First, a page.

At the end of a hot summer's day, the month something she knew only as 'the virus' had closed her nursery and padlocked the playgrounds, my three-year-old daughter discovered a rat in the gutter.
“That rat is dead,” she declared with an alarmingly gleeful emphasis on the word “dead”, before poking it with a twig to make sure. Then she added proudly: “That means he's not happy emy-more.”
Until that day, she'd never mentioned the D-word. And I would have thought what a beautifully simple way to interpret the meaning of existence, were I not so skewered by the existential horror of what she said next.
“Daddy?” she looked up at me, all unjaded eyes and ice-cream cheeks. “Are you going to die, like the rat?”
And the road to acceptance, she says, must start as soon as they're old enough to ask questions. "What all the research shows is that children, however young, need to know the same truth as all the adults around them," she says. "So we need to use very concrete language, like 'dead' and 'died', and follow it with a phrase that means your body doesn't work anymore, you don't feel anything and you're not coming back."
In other words, she says, don't use glossy euphemisms like 'lost', 'passed away' or 'gone to a better place' because that just leaves a gaping hole and a pile of questions. "'A better place' could be a hamburger joint, or name of a new softplay centre for all the child knows," says Samuel. "I once worked with a 12-year-old who thought his dad was in the next village because people had used words like 'gone' and 'lost'. He didn't know that meant death."
Her point is this: "What children don't know they make up. And what they make up can be much more frightening than the truth, however bad the truth may be. And often with children, they make it about them – that they did something bad and that's what has made it happen. It's their fault. After you've told them that the person has died and is not coming back, then you can add on your belief system, whether that's heaven, reincarnation or something else. But you must start with the basic truth."
The trouble is, it's hard enough to be honest with ourselves about death, let alone with our kids. It's such a vast subject to broach. At surface-level, my three-year-old knows that the ants she squishes, the small animals she sees outdoors and "naughty" cartoon characters die. But in a little mind in which days are separated by "sleeps" and "now" is the only legitimate time of day, the fact that people shuffle off – especially the ones she loves – remains a concept as distant to her as iambic pentameter.
Luckily, that parental blindfold needn't be so tight thanks to a swell of children's books that address this exact issue. For Samuel, the gold-standard is Badger's Parting Gifts by Susan Varley, about an old badger who dies, leaving his animal friends distraught until, over time, they come to realise he lives on in their memories. "It's a classic," says Samuel. "Animals are a very good way to introduce the permanence of death because children can see [dead animals] every day which makes it less frightening. Whereas, in the human world, death is very hidden – most people die in hospitals, not at home. So this book is a very unthreatening way of approaching the issue."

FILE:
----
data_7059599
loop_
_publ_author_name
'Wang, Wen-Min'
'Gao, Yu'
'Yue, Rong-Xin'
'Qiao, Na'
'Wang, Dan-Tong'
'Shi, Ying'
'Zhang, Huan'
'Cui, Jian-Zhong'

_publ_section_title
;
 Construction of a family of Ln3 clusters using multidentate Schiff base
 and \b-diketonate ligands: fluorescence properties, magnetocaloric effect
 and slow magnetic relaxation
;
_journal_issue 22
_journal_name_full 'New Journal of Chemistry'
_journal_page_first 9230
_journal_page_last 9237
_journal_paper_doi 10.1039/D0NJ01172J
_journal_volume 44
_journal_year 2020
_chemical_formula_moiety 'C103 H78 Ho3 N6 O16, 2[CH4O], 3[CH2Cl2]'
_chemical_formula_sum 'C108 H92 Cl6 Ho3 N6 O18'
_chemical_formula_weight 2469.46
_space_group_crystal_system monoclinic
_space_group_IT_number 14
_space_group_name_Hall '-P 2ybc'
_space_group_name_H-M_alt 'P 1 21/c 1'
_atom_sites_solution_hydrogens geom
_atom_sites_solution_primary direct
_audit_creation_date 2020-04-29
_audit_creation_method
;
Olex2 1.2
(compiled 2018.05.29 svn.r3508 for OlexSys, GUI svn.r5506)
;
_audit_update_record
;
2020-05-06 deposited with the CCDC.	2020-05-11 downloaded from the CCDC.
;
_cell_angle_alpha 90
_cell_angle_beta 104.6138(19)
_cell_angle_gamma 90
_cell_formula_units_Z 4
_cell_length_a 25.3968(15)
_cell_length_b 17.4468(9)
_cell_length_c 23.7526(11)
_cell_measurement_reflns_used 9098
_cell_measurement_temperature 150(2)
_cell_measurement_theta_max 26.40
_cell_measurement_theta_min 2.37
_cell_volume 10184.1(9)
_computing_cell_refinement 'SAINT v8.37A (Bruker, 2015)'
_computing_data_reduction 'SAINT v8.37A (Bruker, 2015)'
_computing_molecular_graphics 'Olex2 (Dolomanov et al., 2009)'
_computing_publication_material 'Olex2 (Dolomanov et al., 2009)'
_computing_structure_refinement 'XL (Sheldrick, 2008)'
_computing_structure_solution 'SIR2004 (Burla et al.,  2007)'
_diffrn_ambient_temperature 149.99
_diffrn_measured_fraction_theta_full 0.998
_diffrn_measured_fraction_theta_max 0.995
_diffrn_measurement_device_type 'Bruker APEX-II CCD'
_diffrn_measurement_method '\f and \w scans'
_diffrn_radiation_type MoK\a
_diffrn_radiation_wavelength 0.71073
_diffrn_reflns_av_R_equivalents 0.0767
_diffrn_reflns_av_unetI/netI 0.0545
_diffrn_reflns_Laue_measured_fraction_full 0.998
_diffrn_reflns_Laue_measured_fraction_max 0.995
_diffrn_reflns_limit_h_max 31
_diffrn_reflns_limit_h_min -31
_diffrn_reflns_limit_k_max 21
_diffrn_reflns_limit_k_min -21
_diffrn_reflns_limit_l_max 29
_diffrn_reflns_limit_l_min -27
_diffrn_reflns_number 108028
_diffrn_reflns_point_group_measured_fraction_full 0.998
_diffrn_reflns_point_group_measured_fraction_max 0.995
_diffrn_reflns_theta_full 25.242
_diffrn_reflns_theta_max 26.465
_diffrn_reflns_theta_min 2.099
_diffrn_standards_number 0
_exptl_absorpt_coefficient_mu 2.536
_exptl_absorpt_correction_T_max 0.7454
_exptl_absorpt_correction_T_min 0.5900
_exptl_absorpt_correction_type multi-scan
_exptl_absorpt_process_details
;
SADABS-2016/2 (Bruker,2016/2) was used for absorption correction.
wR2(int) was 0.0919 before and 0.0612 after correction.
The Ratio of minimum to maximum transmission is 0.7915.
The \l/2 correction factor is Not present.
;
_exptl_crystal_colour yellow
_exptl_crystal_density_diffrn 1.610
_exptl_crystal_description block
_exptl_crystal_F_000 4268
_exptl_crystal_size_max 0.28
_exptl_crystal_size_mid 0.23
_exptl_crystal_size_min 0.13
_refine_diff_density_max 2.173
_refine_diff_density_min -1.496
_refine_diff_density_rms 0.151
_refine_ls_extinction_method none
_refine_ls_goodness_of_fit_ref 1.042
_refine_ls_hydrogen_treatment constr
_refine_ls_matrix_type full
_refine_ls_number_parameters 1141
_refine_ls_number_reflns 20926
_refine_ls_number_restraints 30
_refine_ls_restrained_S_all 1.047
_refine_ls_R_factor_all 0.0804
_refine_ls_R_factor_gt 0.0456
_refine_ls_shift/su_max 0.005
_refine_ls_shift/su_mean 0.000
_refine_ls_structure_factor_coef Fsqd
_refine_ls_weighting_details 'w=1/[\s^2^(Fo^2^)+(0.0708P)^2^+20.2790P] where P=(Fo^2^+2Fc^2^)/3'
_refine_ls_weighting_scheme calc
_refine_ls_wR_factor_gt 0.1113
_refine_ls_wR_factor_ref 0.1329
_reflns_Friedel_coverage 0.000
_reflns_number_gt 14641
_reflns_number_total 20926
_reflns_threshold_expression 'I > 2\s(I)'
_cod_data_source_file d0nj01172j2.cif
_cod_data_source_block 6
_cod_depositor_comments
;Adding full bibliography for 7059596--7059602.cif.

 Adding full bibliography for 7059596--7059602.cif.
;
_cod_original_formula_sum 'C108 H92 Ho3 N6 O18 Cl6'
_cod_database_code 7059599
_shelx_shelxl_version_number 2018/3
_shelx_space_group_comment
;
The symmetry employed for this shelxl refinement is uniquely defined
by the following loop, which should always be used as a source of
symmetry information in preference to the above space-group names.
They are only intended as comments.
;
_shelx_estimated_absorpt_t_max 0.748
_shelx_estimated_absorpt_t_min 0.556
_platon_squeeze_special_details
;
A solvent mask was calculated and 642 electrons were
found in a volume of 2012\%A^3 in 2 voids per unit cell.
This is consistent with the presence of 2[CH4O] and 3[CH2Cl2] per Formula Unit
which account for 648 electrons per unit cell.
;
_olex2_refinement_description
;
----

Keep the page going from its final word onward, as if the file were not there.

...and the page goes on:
Another of her favourites is When Dinosaurs Die by Laurie Krasny Brown. "It's about animals again, but also about friendship and the consolation of being together," says Samuel. "Often, one outcome of grief is a new level of connection to others, which is really the most important aspect [of surviving grief]."
My daughter's go-to, though, is Julia Donaldson's beautiful and catchy The Paper Dolls, about a little girl with tiger slippers and a butterfly hairslide who makes a string of paper dolls with her mum. They sing and dance and go on a series of adventures together, from the girl's playroom to the dinner table until – snip, snip – a mean boy (aka Death) appears out of the blue and cuts them to pieces for no reason at all. The dolls' bodies may be snippable, but not their spirit, and their tiny pieces reform and float into the girl's memory, where they join her granny and butterfly hairslide and everything else she's lost over the years. Of course, to understand memory, you must understand time, which my daughter doesn't. But we've made a start.
Some other books to check out: Fred by Posy Simmonds is an uplifting tale about the comforting power of sharing sorrow and reminiscence after a pet cat dies only for his family to discover he was leading an extraordinary double life after dark. In The Cat Mummy (for slightly older kids than mine) by Jaqueline Wilson, a young girl is so sad when her beloved cat dies, she mummifies its remains and keeps it hidden in her bedroom. But when her father and grandparents discover the smelly corpse, they are inspired to finally talk about death in a way they never could when the girl's mother died several years earlier.
Finally, you can't talk about teaching kids about death without an honourable mention to Raymond Briggs' 1978 classic The Snowman, the heart-melting fantasy about a boy whose snowman magically comes to life, whisks him off on a snowy adventure and then melts into a puddle of mush and memories. And despite what Channel 4's festive cartoon adaptation would have you believe, Briggs never meant it to be about Christmas; just dear old remorseless death. "The idea was clean, nice and silent," Briggs said in 2012. "I don’t have happy endings. I create what seems natural and inevitable. The snowman melts, my parents died, animals die, flowers die. Everything does. There’s nothing particularly gloomy about it. It’s a fact of life."